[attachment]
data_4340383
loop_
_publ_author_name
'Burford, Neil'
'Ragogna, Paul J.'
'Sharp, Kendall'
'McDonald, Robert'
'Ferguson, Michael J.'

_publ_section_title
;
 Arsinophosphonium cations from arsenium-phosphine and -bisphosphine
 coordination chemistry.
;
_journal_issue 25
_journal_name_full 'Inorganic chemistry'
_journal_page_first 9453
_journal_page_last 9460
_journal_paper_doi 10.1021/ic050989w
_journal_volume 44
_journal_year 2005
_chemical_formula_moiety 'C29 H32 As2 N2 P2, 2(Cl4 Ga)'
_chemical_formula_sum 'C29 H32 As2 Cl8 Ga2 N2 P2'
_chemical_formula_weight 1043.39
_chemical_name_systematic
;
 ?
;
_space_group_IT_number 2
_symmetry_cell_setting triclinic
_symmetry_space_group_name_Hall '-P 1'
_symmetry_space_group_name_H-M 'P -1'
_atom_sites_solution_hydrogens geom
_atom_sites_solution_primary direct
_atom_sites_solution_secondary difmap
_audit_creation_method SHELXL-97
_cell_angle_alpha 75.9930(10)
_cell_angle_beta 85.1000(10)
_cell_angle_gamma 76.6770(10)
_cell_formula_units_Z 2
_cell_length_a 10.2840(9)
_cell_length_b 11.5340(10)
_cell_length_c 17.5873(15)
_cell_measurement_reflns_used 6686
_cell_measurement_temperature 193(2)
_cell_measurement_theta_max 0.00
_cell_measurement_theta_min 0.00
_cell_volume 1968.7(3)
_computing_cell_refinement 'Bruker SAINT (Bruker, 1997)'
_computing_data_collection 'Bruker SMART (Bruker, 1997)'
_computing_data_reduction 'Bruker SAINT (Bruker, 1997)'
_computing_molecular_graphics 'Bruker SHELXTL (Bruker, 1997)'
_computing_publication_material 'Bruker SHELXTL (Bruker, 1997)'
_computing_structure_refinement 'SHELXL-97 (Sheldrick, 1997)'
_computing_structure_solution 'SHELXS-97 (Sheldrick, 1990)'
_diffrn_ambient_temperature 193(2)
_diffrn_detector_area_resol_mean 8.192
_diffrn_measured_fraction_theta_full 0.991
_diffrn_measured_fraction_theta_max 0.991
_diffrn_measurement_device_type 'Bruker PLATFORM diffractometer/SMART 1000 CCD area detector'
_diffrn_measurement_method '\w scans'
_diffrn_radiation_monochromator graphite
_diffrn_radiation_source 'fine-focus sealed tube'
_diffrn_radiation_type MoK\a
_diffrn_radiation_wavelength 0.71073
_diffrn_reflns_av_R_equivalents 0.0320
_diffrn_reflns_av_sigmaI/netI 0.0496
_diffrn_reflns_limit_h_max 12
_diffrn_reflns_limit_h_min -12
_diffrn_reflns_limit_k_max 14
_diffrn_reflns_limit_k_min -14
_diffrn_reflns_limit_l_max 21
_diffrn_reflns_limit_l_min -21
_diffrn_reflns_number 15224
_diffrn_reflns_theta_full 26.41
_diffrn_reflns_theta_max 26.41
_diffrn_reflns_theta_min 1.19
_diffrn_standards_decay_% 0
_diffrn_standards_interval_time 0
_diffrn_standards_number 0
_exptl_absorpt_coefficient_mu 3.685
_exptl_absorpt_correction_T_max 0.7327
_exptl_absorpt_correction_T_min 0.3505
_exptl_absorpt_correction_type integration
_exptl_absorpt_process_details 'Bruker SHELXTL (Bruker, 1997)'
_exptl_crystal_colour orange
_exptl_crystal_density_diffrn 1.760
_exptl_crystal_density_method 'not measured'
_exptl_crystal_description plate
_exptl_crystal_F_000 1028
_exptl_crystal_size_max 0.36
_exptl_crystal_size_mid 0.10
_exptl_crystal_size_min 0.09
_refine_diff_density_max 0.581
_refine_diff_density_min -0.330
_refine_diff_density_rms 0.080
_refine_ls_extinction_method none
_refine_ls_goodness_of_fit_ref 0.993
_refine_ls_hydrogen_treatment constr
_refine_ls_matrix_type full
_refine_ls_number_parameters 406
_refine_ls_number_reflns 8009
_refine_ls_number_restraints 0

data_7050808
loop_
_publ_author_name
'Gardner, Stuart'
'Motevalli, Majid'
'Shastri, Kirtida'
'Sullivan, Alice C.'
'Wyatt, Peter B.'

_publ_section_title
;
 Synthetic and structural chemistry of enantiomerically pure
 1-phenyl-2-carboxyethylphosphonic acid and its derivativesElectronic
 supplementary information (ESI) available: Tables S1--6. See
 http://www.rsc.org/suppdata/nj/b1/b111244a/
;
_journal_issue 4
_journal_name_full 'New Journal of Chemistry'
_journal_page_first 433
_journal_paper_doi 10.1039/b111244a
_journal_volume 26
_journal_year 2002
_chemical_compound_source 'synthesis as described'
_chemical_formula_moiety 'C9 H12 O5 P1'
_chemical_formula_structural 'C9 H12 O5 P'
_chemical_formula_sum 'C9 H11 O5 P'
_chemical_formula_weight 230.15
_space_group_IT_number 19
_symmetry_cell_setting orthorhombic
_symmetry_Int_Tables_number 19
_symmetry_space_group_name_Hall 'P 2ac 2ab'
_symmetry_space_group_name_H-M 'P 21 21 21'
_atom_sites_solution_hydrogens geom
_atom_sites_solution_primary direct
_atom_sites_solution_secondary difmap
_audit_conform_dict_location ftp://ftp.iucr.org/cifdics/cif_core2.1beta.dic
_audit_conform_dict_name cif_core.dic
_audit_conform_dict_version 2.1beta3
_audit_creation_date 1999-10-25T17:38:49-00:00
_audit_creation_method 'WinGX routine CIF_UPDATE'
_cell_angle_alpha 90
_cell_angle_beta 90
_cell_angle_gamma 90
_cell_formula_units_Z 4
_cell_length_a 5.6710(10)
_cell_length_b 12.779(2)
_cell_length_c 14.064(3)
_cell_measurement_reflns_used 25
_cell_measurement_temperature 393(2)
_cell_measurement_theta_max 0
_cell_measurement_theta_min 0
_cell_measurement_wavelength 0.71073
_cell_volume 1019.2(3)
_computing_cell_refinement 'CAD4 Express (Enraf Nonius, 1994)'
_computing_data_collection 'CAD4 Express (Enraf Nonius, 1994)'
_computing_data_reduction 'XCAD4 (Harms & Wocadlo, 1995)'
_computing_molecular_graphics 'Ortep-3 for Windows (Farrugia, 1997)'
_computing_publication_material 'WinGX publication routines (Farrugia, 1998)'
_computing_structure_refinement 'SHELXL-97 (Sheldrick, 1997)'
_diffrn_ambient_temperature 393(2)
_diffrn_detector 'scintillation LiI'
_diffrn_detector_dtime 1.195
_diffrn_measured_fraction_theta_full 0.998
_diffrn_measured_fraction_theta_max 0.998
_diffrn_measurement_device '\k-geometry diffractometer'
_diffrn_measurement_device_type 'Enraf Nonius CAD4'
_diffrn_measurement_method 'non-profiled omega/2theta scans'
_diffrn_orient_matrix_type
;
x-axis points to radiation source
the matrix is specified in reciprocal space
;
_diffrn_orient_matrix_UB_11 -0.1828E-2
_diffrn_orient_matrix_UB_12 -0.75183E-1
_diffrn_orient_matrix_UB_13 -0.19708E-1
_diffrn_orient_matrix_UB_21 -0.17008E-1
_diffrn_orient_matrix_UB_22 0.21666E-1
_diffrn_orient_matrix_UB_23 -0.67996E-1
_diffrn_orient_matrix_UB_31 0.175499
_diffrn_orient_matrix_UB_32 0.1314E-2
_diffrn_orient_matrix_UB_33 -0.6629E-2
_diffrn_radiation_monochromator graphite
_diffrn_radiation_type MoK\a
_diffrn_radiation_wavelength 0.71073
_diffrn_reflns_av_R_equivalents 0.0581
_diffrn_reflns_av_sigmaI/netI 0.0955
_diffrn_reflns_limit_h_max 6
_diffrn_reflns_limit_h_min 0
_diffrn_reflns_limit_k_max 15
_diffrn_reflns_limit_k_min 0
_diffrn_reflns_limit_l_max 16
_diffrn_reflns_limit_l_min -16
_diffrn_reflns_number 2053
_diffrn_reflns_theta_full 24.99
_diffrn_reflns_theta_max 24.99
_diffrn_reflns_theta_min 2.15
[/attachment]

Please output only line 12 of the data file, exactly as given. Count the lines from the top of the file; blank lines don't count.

 coordination chemistry.